Foodservice Equipment Reports

Jobs Report, Other Macro Data Positive, But…

The U.S. economy added another 203,000 non-farm payroll jobs in November, the Bureau of Labor Statistics

reported Dec. 6. Gains now have averaged more than 200,000 a month for the past four months. The gains were broad-based with good gains in construction and manufacturing. Even government added 7,000 jobs. Foodservices and drinking places added another 18,000 jobs and has averaged a monthly increase of 28,000 for the past 12 months.

But the positive numbers mask the bifurcated nature of the U.S. economy. While the top-line unemployment number fell to 7% from 7.3% in October, much of the decline came as work-force participation dropped yet again.

In a separate report released Dec. 5, unemployment claims dropped 23,000 from the previous week’s report, to 298,000.

Among other economic news affecting foodservice:

—Consumers shrugged off the remnant of the federal government shutdown in late November, according to final November reading of consumers by the Thomson Reuters/University of Michigan Surveys of Consumers. The group’s Consumer Sentiment Index rose nearly two points to 75.1 from 73.2 in October. The Expectations Index also gained, increasing to 66.8 from 62.5 in October. Gains were most apparent among wealthier households benefiting from equities market increases. Households in the bottom third of income reported declines in both income and net worth. Noting that consumers expect growth in 2014 will be far short of the economy’s potential, Surveys of Consumers Chief Economist Richard Curtin said, “The term that best fits the outlook of consumers is stagnation.”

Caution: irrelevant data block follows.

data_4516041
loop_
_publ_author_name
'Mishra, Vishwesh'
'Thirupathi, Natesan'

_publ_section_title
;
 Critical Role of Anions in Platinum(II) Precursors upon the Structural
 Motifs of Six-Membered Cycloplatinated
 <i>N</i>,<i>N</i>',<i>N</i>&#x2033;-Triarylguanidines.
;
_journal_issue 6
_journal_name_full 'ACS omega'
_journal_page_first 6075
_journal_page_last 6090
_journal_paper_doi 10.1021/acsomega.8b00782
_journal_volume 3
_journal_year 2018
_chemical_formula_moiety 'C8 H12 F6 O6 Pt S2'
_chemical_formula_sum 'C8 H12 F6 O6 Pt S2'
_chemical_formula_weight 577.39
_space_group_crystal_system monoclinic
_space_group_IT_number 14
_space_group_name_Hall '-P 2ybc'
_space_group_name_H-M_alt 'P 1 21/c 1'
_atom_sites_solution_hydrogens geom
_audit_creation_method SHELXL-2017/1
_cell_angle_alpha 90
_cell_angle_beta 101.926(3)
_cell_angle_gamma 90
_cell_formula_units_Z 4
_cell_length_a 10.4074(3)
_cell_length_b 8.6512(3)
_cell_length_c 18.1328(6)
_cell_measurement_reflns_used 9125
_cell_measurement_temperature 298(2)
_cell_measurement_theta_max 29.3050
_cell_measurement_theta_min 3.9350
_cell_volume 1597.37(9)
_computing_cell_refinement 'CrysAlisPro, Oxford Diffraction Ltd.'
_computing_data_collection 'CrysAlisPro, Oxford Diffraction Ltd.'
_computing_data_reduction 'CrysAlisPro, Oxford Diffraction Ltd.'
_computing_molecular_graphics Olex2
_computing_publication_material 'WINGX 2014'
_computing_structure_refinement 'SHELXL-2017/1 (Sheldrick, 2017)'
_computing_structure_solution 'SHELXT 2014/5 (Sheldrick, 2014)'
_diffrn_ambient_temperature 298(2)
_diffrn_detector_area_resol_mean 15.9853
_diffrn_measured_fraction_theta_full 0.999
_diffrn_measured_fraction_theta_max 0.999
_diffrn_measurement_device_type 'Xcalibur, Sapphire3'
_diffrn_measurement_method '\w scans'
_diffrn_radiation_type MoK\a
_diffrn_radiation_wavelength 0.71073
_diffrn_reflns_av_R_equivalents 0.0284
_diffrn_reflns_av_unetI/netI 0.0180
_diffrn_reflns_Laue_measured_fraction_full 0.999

—After moderate gains during November, gasoline and diesel prices have stabilized the past few weeks. According to AAA, the price for a gallon of regular gas stood at $3.264 on Dec. 8, down from $3.272 the week prior. Prices are running almost 10 cents less than a year ago.

—The growth estimate of U.S. real gross domestic product in the third quarter was revised sharply upward to 3.6%, the fastest rate since the first quarter 2012. But most economists, including the head of the Atlanta branch of the Federal Reserve, discounted the jump, which was fueled by increased inventories. Consumer spending fell to its lowest level during the quarter since the last quarter of 2009. Many estimates for real GDP growth in the fourth quarter remain below 2%.

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